Tulsa World | article online
by Cary Aspinwall
Sun pours in through the cascade of glass surrounding 105 Degrees in Oklahoma City, and the kitchen smells of fresh herbs, spices, fruits and vegetables.
A cook slices vibrant gold beets paper thin and seasons them with olive oil, salt and pepper. Others prepare eggplant chips, sesame seed crackers and crack fresh coconuts. A carton of Medjool dates is hauled to the juice bar, where a stack of fresh pineapples sits next to a bottle of agave syrup.
The kitchen at the restaurant a few blocks northeast of Penn Square Mall is hustling, bustling — but no one is searing, sauteeing, frying or grilling anything.
The restaurant's name — 105 Degrees — is a nod to the belief that it's the optimum temperature for preparing "living" cuisine — raw food.
Nothing is heated far above that temperature, because devotees of raw cuisine say it reduces the health benefits and nutrients of food.
They sprout, dehydrate, puree and soak. Those seasoned beets will be "cooked" in a thermal emulsion circulator at a very low temperature. The hottest thing in their kitchen is the commercial dishwasher.
The usual suspects on restaurant menus in Oklahoma — chicken, fries, steaks, chicken-fried steaks — are not here.
105 Degrees is a raw, vegan restaurant in the middle of cattle country, and on a Thursday afternoon when other restaurants are mostly empty — it's hopping.
Which answers the question that its director, well-known raw cuisine chef Matthew Kenney, had to answer for months when he decided to join the 105 Degrees team.
The waving wheatgrass
Cynthia Beavers made a name for herself by shipping her eye-catching raw vegan cuisine all over the country.
"We have customers in New York and California and everywhere in between," she said.
And her Pure Cafe, 3711 S. Harvard Ave., is scheduled to open its dining room to Tulsa on Oct. 23.
Her restaurant has been in the planning stages for a while, but Tulsa wasn't somewhere she ever thought her business would thrive.
"When I started, I really didn't think Tulsa was the place," she said.
Beavers started eating raw food in 1998, when she was working as a real estate agent in Dallas. She's always been into health food, but she started hosting raw food potlucks and it led to her career as a raw food chef. She moved home to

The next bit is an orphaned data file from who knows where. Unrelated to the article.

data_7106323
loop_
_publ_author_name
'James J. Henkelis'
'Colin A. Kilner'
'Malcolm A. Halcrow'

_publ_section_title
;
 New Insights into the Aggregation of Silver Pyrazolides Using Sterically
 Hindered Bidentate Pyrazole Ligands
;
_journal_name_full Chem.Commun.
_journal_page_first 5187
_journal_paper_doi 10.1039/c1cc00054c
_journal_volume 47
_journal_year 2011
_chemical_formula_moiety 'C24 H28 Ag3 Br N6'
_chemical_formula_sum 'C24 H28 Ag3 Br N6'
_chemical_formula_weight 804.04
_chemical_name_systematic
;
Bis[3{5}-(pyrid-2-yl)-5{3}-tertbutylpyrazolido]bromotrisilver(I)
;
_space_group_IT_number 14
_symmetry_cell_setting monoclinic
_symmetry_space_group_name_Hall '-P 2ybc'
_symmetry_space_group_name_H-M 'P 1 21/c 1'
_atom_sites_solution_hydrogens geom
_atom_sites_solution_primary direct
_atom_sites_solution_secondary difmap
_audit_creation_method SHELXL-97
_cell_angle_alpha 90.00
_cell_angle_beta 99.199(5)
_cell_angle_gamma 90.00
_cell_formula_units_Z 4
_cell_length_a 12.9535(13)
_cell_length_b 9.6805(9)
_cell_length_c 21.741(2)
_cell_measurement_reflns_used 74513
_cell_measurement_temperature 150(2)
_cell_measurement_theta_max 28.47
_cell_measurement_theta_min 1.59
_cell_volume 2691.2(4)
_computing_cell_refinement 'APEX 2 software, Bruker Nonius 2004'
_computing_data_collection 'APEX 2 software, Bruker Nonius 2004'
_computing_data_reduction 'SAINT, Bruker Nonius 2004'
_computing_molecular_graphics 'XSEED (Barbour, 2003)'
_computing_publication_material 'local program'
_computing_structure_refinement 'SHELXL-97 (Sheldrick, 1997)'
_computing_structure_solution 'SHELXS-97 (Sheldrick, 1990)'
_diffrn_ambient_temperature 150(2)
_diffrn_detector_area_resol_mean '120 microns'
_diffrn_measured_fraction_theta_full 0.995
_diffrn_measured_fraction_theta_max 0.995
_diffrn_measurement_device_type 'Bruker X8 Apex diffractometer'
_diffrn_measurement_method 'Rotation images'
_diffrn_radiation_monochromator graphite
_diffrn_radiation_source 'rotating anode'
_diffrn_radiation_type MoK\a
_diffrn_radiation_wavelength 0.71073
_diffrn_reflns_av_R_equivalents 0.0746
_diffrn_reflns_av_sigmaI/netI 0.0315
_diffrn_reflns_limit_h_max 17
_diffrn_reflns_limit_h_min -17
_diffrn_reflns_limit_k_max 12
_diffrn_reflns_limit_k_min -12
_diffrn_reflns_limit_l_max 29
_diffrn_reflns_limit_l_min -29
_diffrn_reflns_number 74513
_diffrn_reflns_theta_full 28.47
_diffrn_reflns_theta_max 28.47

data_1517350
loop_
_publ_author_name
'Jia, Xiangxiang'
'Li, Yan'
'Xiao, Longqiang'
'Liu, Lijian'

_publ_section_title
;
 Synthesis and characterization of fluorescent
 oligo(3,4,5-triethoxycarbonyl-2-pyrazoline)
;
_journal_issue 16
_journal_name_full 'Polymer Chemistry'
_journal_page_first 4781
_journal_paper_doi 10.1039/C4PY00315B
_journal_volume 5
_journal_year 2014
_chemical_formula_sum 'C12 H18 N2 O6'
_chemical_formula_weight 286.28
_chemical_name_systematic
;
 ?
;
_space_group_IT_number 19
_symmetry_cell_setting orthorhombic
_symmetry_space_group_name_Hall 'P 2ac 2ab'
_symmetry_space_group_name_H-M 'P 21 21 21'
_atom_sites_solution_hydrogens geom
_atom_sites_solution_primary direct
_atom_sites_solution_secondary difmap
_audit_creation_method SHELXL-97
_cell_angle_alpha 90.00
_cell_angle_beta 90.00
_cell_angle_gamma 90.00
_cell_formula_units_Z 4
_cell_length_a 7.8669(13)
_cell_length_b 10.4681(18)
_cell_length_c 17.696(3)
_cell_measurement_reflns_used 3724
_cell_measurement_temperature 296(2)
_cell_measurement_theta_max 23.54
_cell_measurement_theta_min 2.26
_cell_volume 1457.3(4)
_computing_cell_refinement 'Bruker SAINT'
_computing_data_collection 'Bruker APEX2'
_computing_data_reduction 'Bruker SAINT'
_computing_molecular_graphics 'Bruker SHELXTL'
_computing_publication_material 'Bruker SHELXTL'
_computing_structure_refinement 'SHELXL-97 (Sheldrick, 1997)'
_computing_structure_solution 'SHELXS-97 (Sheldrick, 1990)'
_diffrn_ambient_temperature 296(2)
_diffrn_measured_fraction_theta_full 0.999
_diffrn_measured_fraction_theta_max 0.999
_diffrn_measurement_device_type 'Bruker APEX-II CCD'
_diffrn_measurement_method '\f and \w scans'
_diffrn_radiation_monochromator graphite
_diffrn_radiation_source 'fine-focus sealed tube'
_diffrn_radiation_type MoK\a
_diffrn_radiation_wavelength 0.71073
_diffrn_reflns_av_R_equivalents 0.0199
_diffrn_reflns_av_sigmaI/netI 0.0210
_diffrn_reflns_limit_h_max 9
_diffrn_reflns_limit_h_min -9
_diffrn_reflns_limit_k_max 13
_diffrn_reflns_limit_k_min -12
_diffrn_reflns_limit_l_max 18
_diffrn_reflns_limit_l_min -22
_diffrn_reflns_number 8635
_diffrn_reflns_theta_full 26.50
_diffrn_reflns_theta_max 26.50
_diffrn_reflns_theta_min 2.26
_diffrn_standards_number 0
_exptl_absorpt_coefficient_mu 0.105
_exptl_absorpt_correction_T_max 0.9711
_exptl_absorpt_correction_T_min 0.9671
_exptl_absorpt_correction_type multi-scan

Tulsa to be near family and realized she could ship her meals all over from Oklahoma.
"What I found out when I moved here is that there is a huge group of local people interested in raw food and healthy eating," she said. "And raw food is the purest, healthiest food you can put in your body."
Restaurants can make the cuisine more accessible to diners because the work is done for them.
"You can do it at home, it's just time consuming. It takes 24 hours to make a pizza crust in the dehydrator," she said. "All of us want to be healthier, but we lead busy lives. And it's just so easy to pick up a pizza on the way home."
But her sprouted crust pizza is much healthier — full of vitamins and minerals, not grease and cholesterol, she said.
"If you put the right food in your body it will do exactly what it needs to do," she said.
Having two raw cuisine restaurants opening this fall may be a sign that the state's diet is headed in a healthier direction, she said.
"Oklahoma is going to be the leading raw food capital of the United States."
Kenney is the chef behind some of New York's hippest restaurants of the past decade, was one of Food and Wine's "Ten Best New Chefs" and a two-time James Beard nominee — but had never been to Oklahoma when Dara Prentice approached him with the idea for a raw restaurant in her hometown.
Prentice, an Oklahoma City lawyer who started eating an all-raw diet about three years ago, said 105 Degrees is the marriage of her lifelong interest in good health with a love of the recreation of creating food.
"At first, it took a lot of explaining what truly is a basic concept — but it's foreign to a lot of people in our current food environment," Prentice said.
Meaning, at either end of the Turner Turnpike at the same time she was opening her restaurant, Oklahomans were gearing up to gorge on fried cheese curds, corn dogs and turkey legs at both state fairs.
But that didn't stop her from cold-calling Kenney at one of his restaurants in Florida to ask if he'd work with her on plans for a raw restaurant, school and store in Oklahoma.
"You're from Idaho?'" said the hostess who answered Prentice's phone call.
She eventually sold Kenney on the idea, and now they're selling Oklahoma City diners on Kenney's gourmet raw fare, such as red sweet pepper wrappers filled with Sicilian almond puree, avocado and basil; portobello mushroom piccata and creamy mashed potatoes
"The locals, our patrons, have embraced us as beacons of light and health," Prentice said. "Even the skeptics — the meat and potato guys — have told us it's one of the most flavorful, delicious meals they've eaten."
The restaurant attracted several talented chefs to work in its kitchen, including chef de cuisine Geoffrey van Glabbeek, a veteran of Tulsa favorites such as Biga, Bodean, Stonehorse Café, the Palace Cafe and Lava Noshery.